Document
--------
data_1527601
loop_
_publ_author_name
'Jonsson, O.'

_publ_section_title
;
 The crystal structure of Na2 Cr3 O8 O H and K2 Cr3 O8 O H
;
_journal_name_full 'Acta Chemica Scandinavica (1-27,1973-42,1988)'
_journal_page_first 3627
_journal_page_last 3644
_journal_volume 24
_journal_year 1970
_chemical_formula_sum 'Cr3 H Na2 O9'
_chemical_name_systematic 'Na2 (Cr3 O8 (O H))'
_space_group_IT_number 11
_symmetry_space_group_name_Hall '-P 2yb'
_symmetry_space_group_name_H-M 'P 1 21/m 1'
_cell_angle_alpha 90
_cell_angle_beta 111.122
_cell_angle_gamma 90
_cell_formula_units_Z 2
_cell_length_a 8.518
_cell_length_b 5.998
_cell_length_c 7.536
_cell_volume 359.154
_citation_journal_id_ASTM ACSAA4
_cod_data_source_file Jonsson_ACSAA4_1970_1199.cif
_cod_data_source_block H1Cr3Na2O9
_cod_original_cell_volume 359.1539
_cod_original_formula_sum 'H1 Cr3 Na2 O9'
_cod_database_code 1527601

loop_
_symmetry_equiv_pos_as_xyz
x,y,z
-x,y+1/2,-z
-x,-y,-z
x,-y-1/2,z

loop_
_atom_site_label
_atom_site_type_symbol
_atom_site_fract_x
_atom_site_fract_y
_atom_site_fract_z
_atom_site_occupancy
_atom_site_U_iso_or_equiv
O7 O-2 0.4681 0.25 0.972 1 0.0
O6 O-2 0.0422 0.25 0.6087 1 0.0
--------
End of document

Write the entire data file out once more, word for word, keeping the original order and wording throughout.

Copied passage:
data_1527601
loop_
_publ_author_name
'Jonsson, O.'

_publ_section_title
;
 The crystal structure of Na2 Cr3 O8 O H and K2 Cr3 O8 O H
;
_journal_name_full 'Acta Chemica Scandinavica (1-27,1973-42,1988)'
_journal_page_first 3627
_journal_page_last 3644
_journal_volume 24
_journal_year 1970
_chemical_formula_sum 'Cr3 H Na2 O9'
_chemical_name_systematic 'Na2 (Cr3 O8 (O H))'
_space_group_IT_number 11
_symmetry_space_group_name_Hall '-P 2yb'
_symmetry_space_group_name_H-M 'P 1 21/m 1'
_cell_angle_alpha 90
_cell_angle_beta 111.122
_cell_angle_gamma 90
_cell_formula_units_Z 2
_cell_length_a 8.518
_cell_length_b 5.998
_cell_length_c 7.536
_cell_volume 359.154
_citation_journal_id_ASTM ACSAA4
_cod_data_source_file Jonsson_ACSAA4_1970_1199.cif
_cod_data_source_block H1Cr3Na2O9
_cod_original_cell_volume 359.1539
_cod_original_formula_sum 'H1 Cr3 Na2 O9'
_cod_database_code 1527601

loop_
_symmetry_equiv_pos_as_xyz
x,y,z
-x,y+1/2,-z
-x,-y,-z
x,-y-1/2,z

loop_
_atom_site_label
_atom_site_type_symbol
_atom_site_fract_x
_atom_site_fract_y
_atom_site_fract_z
_atom_site_occupancy
_atom_site_U_iso_or_equiv
O7 O-2 0.4681 0.25 0.972 1 0.0
O6 O-2 0.0422 0.25 0.6087 1 0.0